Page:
Chef plans to bring Senegalese cooking to Louisiana | Food and Cooking


“You feel like helping him is a good investment,” said Lolis Eric Elie, the television and food writer from New Orleans who Mbaye considers his mentor. “I ain’t trying to make money off what he’s doing. I’m saying a good investment in that you think this is someone who will take whatever knowledge or resource you can share and put it to good use.”

The first chapter Mbaye always cites in his ‘biography’ ended before he was born. His mother, Khady Kante, ran one of New York’s few Senegalese restaurants, Touba Taif, from 1989 to ’91.

Robert Sietsema, the Village

Say howdy to Cime di Rapa | Food & Cooking


To serve the vegetable as a side dish, bring 3 quarts of salted water to the boil. Drop in the rapa, stir well, and cover the pot. When the water returns to the boil, uncover the pot and continue cooking, stirring often, for 2 minutes. Drain well, and run cold water over the vegetable to cool it down. You can blanch the cime di rapa hours in advance and refrigerate.

When you want to serve the rapa, heat a little olive oil, garlic, red pepper flakes, plus a few anchovy fillets or diced pancetta, in a skillet until the anchovy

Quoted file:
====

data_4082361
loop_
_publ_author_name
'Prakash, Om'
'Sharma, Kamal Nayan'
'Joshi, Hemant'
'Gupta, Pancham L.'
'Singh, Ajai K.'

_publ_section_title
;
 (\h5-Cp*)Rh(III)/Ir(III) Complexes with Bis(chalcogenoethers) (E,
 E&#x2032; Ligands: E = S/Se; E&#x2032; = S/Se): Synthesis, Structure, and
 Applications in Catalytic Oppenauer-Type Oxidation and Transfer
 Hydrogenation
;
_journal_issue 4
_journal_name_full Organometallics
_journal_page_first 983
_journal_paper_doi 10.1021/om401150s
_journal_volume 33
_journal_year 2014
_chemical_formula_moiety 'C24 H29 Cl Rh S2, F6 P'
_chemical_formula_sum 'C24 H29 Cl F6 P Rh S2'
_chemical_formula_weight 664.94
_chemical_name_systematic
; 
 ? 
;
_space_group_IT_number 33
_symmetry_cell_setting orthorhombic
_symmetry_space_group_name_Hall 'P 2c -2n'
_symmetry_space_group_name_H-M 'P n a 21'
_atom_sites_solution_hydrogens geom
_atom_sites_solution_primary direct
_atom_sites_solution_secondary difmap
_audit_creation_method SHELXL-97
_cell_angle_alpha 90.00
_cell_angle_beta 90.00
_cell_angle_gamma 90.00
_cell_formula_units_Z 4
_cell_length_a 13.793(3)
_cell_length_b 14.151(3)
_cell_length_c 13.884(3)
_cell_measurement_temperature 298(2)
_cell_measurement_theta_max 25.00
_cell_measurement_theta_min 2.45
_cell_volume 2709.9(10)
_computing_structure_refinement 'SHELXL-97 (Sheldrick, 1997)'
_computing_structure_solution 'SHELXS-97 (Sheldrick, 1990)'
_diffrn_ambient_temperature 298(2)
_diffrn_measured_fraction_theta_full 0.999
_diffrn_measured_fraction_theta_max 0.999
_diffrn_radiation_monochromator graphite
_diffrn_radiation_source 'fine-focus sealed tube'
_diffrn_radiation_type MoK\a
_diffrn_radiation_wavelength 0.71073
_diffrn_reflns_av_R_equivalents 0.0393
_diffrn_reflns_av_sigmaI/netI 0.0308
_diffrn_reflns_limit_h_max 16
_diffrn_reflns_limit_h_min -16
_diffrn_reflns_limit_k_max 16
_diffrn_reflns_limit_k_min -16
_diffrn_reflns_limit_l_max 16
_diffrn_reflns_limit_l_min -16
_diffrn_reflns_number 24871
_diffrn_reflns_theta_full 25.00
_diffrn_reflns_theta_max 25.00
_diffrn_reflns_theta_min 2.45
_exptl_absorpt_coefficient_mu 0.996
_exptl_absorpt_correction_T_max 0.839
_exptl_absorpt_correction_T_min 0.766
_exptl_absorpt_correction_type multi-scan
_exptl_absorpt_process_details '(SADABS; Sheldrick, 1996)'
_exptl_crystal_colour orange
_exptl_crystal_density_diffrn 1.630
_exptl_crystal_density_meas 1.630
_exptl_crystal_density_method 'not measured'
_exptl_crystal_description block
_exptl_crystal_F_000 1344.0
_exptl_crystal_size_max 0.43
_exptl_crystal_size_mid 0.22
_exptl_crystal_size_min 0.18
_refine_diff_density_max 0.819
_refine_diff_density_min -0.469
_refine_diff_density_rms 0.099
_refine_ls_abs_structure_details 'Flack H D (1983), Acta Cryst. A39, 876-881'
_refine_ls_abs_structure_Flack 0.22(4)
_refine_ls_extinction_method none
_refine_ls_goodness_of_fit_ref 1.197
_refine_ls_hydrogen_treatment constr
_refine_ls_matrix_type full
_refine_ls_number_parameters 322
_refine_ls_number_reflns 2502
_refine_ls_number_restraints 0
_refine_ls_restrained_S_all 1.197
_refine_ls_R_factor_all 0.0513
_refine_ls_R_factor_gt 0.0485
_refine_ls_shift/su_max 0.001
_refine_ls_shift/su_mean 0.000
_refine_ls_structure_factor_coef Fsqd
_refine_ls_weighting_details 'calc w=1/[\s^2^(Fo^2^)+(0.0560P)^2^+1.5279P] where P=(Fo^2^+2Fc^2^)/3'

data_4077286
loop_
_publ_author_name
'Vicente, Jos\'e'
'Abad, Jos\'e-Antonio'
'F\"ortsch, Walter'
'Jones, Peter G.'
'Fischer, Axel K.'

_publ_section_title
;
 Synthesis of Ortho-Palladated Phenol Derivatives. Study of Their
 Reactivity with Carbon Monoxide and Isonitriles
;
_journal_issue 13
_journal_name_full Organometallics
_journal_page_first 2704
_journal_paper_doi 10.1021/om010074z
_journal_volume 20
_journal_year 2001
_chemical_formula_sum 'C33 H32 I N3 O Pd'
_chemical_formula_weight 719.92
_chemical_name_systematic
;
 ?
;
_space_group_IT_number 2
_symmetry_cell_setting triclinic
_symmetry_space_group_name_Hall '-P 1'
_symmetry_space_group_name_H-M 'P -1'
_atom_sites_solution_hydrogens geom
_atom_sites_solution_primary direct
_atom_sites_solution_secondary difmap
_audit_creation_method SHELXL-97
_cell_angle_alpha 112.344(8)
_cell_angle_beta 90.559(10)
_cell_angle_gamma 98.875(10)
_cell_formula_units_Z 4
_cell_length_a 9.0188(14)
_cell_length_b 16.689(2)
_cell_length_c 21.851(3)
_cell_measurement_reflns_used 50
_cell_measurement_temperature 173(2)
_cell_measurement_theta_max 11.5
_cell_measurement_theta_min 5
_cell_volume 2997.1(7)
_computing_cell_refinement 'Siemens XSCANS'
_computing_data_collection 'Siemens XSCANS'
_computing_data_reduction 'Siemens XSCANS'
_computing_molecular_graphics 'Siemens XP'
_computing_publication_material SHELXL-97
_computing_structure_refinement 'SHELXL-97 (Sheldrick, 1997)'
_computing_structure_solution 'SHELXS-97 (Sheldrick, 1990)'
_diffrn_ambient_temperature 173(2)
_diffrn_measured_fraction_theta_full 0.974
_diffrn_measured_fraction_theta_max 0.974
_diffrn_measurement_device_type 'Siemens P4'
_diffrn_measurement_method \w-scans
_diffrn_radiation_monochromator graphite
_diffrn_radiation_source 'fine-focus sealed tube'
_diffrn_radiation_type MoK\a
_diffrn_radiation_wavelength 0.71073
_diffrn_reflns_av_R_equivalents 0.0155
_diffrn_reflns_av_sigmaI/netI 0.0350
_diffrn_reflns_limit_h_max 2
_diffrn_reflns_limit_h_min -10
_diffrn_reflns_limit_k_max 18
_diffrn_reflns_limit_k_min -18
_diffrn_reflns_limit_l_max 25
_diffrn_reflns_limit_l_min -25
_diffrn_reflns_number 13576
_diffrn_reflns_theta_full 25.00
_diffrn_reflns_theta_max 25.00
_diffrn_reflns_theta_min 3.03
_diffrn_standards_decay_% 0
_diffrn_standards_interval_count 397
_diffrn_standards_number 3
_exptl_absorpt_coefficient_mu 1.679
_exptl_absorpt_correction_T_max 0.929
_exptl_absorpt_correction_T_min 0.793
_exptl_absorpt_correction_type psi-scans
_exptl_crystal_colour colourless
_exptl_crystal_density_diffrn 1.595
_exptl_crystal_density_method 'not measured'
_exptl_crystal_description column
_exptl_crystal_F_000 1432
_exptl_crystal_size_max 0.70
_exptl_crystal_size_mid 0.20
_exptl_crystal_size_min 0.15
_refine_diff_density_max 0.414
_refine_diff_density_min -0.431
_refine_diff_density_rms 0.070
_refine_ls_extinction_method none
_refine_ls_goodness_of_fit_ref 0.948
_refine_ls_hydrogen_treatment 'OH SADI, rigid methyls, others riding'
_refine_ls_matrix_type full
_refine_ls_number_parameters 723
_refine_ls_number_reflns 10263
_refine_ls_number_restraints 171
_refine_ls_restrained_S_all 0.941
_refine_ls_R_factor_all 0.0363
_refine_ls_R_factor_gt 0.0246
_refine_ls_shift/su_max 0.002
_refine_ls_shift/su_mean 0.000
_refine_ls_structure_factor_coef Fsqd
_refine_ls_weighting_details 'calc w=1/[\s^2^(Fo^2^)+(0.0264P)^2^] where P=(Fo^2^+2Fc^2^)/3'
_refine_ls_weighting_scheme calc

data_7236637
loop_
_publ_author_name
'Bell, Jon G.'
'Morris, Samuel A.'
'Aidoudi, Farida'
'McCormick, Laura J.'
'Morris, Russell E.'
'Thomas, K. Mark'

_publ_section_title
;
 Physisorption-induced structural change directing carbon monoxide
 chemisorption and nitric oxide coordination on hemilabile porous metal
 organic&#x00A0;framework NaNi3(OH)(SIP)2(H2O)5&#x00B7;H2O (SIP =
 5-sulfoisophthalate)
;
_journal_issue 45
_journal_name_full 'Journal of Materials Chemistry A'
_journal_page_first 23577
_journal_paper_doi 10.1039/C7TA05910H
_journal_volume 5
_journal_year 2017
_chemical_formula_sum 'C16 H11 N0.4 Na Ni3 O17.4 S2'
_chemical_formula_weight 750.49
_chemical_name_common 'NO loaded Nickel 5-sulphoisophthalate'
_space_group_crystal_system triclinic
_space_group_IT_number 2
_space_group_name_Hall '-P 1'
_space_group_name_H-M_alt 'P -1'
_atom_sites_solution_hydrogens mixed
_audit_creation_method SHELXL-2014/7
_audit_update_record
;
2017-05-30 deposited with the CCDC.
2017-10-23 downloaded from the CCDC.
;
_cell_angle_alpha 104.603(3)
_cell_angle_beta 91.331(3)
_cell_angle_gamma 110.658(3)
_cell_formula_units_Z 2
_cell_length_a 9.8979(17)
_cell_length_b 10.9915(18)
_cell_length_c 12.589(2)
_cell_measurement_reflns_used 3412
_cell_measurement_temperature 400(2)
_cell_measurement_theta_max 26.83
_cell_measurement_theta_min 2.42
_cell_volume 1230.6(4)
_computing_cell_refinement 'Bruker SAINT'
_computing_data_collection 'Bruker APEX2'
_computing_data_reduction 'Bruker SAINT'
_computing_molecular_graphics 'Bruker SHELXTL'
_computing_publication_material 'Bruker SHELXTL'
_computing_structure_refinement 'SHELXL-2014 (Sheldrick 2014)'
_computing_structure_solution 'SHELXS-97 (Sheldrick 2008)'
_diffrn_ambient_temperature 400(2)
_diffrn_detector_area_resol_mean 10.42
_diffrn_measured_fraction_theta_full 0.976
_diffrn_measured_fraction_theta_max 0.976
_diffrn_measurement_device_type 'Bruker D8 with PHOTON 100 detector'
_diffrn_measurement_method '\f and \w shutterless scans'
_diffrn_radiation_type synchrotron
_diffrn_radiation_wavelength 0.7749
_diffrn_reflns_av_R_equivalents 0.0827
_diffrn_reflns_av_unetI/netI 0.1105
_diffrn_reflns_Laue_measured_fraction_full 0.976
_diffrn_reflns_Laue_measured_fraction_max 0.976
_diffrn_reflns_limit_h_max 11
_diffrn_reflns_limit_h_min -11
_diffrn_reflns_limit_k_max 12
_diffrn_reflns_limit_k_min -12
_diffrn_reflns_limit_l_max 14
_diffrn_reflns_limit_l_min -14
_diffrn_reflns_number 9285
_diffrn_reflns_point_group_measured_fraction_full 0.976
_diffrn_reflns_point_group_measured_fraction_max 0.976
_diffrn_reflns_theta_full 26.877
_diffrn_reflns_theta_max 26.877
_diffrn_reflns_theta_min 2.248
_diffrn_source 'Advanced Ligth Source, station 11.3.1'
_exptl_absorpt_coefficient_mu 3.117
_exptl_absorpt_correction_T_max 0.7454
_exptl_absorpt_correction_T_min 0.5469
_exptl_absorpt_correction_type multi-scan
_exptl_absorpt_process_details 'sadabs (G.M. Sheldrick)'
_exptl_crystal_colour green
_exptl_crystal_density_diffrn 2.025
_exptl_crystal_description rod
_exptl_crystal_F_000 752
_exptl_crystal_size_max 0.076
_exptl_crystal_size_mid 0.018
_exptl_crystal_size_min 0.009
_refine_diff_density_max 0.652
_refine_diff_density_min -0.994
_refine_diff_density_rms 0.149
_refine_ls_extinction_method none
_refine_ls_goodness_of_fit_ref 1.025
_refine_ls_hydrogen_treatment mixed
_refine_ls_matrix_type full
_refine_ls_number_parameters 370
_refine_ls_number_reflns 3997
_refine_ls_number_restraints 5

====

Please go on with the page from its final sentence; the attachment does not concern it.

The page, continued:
City hosts ‘Final Table’ cooking competition


Indianapolis won’t have a team in a global cooking competition taking place here next month, but our culinary scene will be in the spotlight.

The World Food Championships is bringing “The Final Table” to town Aug. 8-9, having home cooks, trained chefs and professional teams compete for a $100,000 grand prize.

The competitors are the 10 category winners from the World Food Championships that took place in Dallas last fall. That competition drew 500 teams.

Finalists in bacon, barbecue, burger, chili, chef, dessert, recipe, sandwich, seafood and steak sectors are going head to head at Ivy Tech Community College’s Culinary

Smith: Chili sauces bring more than heat | Food and Cooking


Which condiment do you grab? Sriracha, classic chili sauce or maybe a sweet red chili sauce? These are all examples of different kinds of chili sauce, some of which are excellent for dipping our favorite finger foods. Chili sauce is a blend of puréed or chopped chili peppers, vinegar, sugar and salt. Each type has their own unique taste that complements certain foods.

Chili sauce differs from a hot sauce in that chili sauces are thicker and may have pieces of ingredients intact. The classic chili sauce you find in a bottle at the grocery store is a thick red